Pick Your Initials Carefully
This one should be self explanatory, but you would be surprised how easy it is to not think about it. I have had characters with the initials A.S.S. more than once, usually by marriage, or E.W. for the initials of a first and last name. While these are not the worst of errors when naming characters, it is important to consider when naming characters, or even a set of characters.
If Anna Sarah Wiley is going to marry Samuel Sands, you should probably change one or both names, unless your purpose is to make an ass of your character. Likewise, if you have first and last name with the initials E.W. such as Eric West, add a middle name. It won’t always work, unless you have a reason for using the character’s full name, but it will help. Eric West becomes Eric Richard West.
It’s best to avoid naming blunders with initials, but they can be augmented if you are set on certain names.
Name your Characters the Same Name, or Variations of the Same Name
In the example above with Anna, Annaleigh, Anna Lee and Annabelle, it definitely confuses the reader. Yes, it is the same character, and yes, she does change her name a lot, but this does not excuse the fact that your readers will probably be annoyed with you. If your character has to change names (which I would use with caution, unless you are writing a spy/espionage piece), use varying identities. Your writing should not be like the comics “Oh, you have glasses on, you’re Clark Kent today”; in writing that would be “Oh, you changed one letter that augments the pronunciation, you are obviously not Anna Lee”. Do your readers a favor and vary it more than just a few letters.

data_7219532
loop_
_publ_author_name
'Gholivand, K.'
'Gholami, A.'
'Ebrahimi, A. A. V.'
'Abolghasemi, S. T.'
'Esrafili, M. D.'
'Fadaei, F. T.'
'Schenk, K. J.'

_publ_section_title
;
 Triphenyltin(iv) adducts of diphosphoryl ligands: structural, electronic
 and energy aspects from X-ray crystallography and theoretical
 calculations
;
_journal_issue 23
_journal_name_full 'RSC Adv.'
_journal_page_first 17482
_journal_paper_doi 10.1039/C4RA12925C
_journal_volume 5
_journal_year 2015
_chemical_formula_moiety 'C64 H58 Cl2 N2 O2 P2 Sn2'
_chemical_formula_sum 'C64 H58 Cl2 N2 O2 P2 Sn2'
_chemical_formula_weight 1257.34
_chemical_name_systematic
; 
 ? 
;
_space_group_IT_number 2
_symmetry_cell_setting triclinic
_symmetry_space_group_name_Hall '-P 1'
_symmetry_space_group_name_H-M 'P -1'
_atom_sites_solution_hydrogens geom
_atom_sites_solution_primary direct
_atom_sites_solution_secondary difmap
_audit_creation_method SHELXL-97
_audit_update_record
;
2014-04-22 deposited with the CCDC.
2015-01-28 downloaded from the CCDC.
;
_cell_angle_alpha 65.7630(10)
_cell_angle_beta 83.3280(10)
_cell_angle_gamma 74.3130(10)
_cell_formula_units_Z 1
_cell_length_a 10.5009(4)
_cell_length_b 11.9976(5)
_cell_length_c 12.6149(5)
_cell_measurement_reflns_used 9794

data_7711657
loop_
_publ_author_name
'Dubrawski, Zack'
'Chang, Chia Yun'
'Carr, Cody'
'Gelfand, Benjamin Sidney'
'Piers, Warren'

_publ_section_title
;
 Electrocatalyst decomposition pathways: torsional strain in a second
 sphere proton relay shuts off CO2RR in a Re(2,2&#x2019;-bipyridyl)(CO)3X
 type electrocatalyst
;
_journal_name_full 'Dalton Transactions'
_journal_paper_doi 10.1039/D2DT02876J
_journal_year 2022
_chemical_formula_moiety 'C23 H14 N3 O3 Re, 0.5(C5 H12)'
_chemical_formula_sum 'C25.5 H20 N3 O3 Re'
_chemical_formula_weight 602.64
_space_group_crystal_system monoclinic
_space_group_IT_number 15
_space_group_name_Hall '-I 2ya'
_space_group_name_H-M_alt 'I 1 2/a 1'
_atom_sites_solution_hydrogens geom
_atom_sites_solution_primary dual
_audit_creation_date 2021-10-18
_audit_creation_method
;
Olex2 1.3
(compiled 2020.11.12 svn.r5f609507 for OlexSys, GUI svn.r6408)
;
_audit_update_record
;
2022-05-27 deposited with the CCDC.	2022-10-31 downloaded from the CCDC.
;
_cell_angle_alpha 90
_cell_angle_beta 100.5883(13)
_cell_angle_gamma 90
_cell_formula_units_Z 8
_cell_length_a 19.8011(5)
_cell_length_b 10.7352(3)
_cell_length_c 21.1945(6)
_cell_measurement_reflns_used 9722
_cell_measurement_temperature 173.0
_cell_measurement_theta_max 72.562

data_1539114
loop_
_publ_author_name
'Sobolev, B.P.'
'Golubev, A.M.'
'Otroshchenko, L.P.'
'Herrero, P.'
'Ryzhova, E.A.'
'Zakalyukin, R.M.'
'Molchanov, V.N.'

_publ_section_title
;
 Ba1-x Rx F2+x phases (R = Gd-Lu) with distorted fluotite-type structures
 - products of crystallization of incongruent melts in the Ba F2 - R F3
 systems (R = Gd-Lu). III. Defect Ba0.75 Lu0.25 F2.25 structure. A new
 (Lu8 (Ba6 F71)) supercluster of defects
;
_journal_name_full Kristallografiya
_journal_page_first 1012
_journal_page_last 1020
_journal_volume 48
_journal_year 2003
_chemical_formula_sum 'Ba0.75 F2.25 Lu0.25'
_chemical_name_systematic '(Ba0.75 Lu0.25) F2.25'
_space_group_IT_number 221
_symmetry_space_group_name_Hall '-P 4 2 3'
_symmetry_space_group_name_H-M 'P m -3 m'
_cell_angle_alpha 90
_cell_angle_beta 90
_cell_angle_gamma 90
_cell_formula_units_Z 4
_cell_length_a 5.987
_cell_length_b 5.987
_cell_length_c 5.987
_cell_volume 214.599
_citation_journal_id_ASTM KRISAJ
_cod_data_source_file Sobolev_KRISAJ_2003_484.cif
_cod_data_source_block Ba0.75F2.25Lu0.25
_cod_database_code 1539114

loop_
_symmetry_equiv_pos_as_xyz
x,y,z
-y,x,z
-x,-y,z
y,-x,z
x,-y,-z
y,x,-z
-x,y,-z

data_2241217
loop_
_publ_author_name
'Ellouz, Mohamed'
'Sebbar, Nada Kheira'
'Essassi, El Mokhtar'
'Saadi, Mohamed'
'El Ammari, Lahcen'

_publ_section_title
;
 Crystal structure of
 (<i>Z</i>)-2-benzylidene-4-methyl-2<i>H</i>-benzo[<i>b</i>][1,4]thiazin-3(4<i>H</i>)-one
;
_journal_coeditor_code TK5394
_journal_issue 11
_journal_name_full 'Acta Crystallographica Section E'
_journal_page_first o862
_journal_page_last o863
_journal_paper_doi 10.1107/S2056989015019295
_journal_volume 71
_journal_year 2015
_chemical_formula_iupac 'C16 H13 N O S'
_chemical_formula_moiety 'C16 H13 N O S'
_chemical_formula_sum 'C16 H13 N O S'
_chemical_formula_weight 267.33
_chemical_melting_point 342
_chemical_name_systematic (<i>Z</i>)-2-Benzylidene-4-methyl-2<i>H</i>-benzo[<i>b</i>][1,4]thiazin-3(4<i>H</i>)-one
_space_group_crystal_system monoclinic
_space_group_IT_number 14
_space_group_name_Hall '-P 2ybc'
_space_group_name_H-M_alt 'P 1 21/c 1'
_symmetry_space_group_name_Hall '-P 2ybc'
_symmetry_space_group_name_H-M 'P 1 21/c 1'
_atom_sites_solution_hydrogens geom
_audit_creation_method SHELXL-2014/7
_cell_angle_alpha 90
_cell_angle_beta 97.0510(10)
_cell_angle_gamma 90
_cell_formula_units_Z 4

Have too Many Apostrophes or Unique Characters
This applies to you fantasy writers mostly, but has basis in all writing. Please, for the love of all that is holy, don’t name your character An’que’mon’lea or Reñńøldâ. The first example is semi ok, if you shorten it to a nickname and use the full name sparingly, but the second is just asking for trouble. Your readers will spend more time trying to pronounce it than reading your work, and you want people to read your book. Instead, use unique characters and apostrophes carefully.
My general rule is one special character or apostrophe per name, or even per piece. Too much of a good thing can get confusing.
Use Too Many Names
This is a your mileage may vary tip. If your story calls for it, if your character’s culture calls for multiple names, or they are royalty, go ahead and use a lot of names, just not everytime your character is mentioned. Once or twice, sure. But not every time. Shorten Maria Renee Kathetine Reynaud De Espinosa Coorezando to Maria or Marie.
This will add word count if you are focusing on count and not content, but multiple names are a pain in the ass to type out every single time.
So there you have it. Some tips on naming characters. As always, these are not rules, more guidelines. If your piece calls for or a long name, or similar names, or any of the above rules, by all means, go for it.